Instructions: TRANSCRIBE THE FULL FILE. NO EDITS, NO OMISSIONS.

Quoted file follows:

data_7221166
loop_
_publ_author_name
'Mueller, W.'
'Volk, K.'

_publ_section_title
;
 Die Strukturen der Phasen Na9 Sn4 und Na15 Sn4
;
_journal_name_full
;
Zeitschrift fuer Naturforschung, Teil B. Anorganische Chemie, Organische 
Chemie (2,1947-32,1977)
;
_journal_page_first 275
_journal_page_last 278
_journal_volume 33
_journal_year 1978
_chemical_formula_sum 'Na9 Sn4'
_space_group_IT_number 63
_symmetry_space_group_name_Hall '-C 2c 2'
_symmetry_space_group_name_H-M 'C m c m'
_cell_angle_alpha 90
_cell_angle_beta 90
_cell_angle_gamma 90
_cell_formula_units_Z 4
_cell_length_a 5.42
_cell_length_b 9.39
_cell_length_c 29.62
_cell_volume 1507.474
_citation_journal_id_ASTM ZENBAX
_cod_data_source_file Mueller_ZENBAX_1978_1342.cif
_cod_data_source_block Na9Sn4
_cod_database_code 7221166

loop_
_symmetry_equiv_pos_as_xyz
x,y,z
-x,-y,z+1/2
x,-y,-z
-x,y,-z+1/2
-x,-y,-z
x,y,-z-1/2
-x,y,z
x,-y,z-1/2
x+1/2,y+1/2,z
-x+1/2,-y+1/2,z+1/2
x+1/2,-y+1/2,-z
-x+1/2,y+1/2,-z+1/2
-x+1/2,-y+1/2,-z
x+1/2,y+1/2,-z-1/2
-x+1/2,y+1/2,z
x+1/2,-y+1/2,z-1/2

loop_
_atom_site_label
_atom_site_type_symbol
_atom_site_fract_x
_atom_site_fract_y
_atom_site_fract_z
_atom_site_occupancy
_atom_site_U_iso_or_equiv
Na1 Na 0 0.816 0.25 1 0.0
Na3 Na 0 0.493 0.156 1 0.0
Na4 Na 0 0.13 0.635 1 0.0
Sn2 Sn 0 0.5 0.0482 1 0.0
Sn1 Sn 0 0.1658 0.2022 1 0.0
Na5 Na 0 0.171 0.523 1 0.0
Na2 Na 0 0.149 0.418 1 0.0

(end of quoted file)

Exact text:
data_7221166
loop_
_publ_author_name
'Mueller, W.'
'Volk, K.'

_publ_section_title
;
 Die Strukturen der Phasen Na9 Sn4 und Na15 Sn4
;
_journal_name_full
;
Zeitschrift fuer Naturforschung, Teil B. Anorganische Chemie, Organische 
Chemie (2,1947-32,1977)
;
_journal_page_first 275
_journal_page_last 278
_journal_volume 33
_journal_year 1978
_chemical_formula_sum 'Na9 Sn4'
_space_group_IT_number 63
_symmetry_space_group_name_Hall '-C 2c 2'
_symmetry_space_group_name_H-M 'C m c m'
_cell_angle_alpha 90
_cell_angle_beta 90
_cell_angle_gamma 90
_cell_formula_units_Z 4
_cell_length_a 5.42
_cell_length_b 9.39
_cell_length_c 29.62
_cell_volume 1507.474
_citation_journal_id_ASTM ZENBAX
_cod_data_source_file Mueller_ZENBAX_1978_1342.cif
_cod_data_source_block Na9Sn4
_cod_database_code 7221166

loop_
_symmetry_equiv_pos_as_xyz
x,y,z
-x,-y,z+1/2
x,-y,-z
-x,y,-z+1/2
-x,-y,-z
x,y,-z-1/2
-x,y,z
x,-y,z-1/2
x+1/2,y+1/2,z
-x+1/2,-y+1/2,z+1/2
x+1/2,-y+1/2,-z
-x+1/2,y+1/2,-z+1/2
-x+1/2,-y+1/2,-z
x+1/2,y+1/2,-z-1/2
-x+1/2,y+1/2,z
x+1/2,-y+1/2,z-1/2

loop_
_atom_site_label
_atom_site_type_symbol
_atom_site_fract_x
_atom_site_fract_y
_atom_site_fract_z
_atom_site_occupancy
_atom_site_U_iso_or_equiv
Na1 Na 0 0.816 0.25 1 0.0
Na3 Na 0 0.493 0.156 1 0.0
Na4 Na 0 0.13 0.635 1 0.0
Sn2 Sn 0 0.5 0.0482 1 0.0
Sn1 Sn 0 0.1658 0.2022 1 0.0
Na5 Na 0 0.171 0.523 1 0.0
Na2 Na 0 0.149 0.418 1 0.0